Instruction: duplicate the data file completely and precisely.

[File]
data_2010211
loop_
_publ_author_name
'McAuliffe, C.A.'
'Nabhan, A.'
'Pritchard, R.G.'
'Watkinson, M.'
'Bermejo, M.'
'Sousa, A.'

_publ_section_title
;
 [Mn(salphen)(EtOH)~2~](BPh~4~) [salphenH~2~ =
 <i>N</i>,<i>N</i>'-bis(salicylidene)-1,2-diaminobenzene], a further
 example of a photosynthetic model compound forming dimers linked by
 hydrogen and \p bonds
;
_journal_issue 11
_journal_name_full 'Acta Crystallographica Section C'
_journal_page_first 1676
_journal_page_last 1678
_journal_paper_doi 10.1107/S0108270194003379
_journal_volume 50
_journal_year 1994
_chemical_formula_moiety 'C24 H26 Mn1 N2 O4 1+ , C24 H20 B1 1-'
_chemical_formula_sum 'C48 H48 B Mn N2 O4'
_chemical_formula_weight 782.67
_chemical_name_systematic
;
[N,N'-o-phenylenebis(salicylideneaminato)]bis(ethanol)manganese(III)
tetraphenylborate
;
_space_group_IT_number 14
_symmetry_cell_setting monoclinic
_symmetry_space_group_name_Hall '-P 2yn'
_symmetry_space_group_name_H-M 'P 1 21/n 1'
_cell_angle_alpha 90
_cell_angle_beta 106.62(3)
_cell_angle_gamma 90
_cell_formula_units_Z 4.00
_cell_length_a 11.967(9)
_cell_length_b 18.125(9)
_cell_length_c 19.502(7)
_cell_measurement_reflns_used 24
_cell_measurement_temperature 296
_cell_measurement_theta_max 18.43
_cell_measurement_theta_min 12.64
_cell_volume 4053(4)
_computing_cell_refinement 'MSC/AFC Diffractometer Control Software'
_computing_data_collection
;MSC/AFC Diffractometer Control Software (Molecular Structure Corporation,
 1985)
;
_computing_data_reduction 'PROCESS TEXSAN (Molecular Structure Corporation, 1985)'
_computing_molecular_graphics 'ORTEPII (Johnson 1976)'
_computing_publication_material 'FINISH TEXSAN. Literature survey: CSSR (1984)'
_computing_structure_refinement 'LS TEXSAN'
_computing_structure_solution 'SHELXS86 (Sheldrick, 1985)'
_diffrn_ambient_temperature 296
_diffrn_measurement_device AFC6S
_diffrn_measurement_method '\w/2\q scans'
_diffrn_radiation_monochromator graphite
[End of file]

data_2010211
loop_
_publ_author_name
'McAuliffe, C.A.'
'Nabhan, A.'
'Pritchard, R.G.'
'Watkinson, M.'
'Bermejo, M.'
'Sousa, A.'

_publ_section_title
;
 [Mn(salphen)(EtOH)~2~](BPh~4~) [salphenH~2~ =
 <i>N</i>,<i>N</i>'-bis(salicylidene)-1,2-diaminobenzene], a further
 example of a photosynthetic model compound forming dimers linked by
 hydrogen and \p bonds
;
_journal_issue 11
_journal_name_full 'Acta Crystallographica Section C'
_journal_page_first 1676
_journal_page_last 1678
_journal_paper_doi 10.1107/S0108270194003379
_journal_volume 50
_journal_year 1994
_chemical_formula_moiety 'C24 H26 Mn1 N2 O4 1+ , C24 H20 B1 1-'
_chemical_formula_sum 'C48 H48 B Mn N2 O4'
_chemical_formula_weight 782.67
_chemical_name_systematic
;
[N,N'-o-phenylenebis(salicylideneaminato)]bis(ethanol)manganese(III)
tetraphenylborate
;
_space_group_IT_number 14
_symmetry_cell_setting monoclinic
_symmetry_space_group_name_Hall '-P 2yn'
_symmetry_space_group_name_H-M 'P 1 21/n 1'
_cell_angle_alpha 90
_cell_angle_beta 106.62(3)
_cell_angle_gamma 90
_cell_formula_units_Z 4.00
_cell_length_a 11.967(9)
_cell_length_b 18.125(9)
_cell_length_c 19.502(7)
_cell_measurement_reflns_used 24
_cell_measurement_temperature 296
_cell_measurement_theta_max 18.43
_cell_measurement_theta_min 12.64
_cell_volume 4053(4)
_computing_cell_refinement 'MSC/AFC Diffractometer Control Software'
_computing_data_collection
;MSC/AFC Diffractometer Control Software (Molecular Structure Corporation,
 1985)
;
_computing_data_reduction 'PROCESS TEXSAN (Molecular Structure Corporation, 1985)'
_computing_molecular_graphics 'ORTEPII (Johnson 1976)'
_computing_publication_material 'FINISH TEXSAN. Literature survey: CSSR (1984)'
_computing_structure_refinement 'LS TEXSAN'
_computing_structure_solution 'SHELXS86 (Sheldrick, 1985)'
_diffrn_ambient_temperature 296
_diffrn_measurement_device AFC6S
_diffrn_measurement_method '\w/2\q scans'
_diffrn_radiation_monochromator graphite